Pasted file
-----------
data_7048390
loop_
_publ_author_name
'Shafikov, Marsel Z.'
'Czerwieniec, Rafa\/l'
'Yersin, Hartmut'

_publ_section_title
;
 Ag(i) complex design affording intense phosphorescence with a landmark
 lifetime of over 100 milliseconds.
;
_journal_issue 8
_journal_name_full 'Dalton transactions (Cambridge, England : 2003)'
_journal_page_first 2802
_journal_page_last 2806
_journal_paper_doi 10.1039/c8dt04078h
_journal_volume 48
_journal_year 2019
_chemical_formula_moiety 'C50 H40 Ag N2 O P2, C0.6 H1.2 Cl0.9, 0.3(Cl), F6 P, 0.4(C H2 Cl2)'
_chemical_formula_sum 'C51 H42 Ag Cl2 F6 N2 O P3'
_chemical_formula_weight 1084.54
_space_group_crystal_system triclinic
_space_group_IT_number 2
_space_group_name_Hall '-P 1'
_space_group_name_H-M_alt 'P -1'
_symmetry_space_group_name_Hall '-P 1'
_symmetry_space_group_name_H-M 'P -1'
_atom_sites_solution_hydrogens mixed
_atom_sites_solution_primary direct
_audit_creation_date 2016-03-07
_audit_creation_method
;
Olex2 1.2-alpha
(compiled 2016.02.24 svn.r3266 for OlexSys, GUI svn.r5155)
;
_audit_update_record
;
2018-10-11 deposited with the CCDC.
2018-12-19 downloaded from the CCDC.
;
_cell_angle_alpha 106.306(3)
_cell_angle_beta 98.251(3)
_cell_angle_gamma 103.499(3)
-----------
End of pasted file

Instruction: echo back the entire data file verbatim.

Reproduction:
data_7048390
loop_
_publ_author_name
'Shafikov, Marsel Z.'
'Czerwieniec, Rafa\/l'
'Yersin, Hartmut'

_publ_section_title
;
 Ag(i) complex design affording intense phosphorescence with a landmark
 lifetime of over 100 milliseconds.
;
_journal_issue 8
_journal_name_full 'Dalton transactions (Cambridge, England : 2003)'
_journal_page_first 2802
_journal_page_last 2806
_journal_paper_doi 10.1039/c8dt04078h
_journal_volume 48
_journal_year 2019
_chemical_formula_moiety 'C50 H40 Ag N2 O P2, C0.6 H1.2 Cl0.9, 0.3(Cl), F6 P, 0.4(C H2 Cl2)'
_chemical_formula_sum 'C51 H42 Ag Cl2 F6 N2 O P3'
_chemical_formula_weight 1084.54
_space_group_crystal_system triclinic
_space_group_IT_number 2
_space_group_name_Hall '-P 1'
_space_group_name_H-M_alt 'P -1'
_symmetry_space_group_name_Hall '-P 1'
_symmetry_space_group_name_H-M 'P -1'
_atom_sites_solution_hydrogens mixed
_atom_sites_solution_primary direct
_audit_creation_date 2016-03-07
_audit_creation_method
;
Olex2 1.2-alpha
(compiled 2016.02.24 svn.r3266 for OlexSys, GUI svn.r5155)
;
_audit_update_record
;
2018-10-11 deposited with the CCDC.
2018-12-19 downloaded from the CCDC.
;
_cell_angle_alpha 106.306(3)
_cell_angle_beta 98.251(3)
_cell_angle_gamma 103.499(3)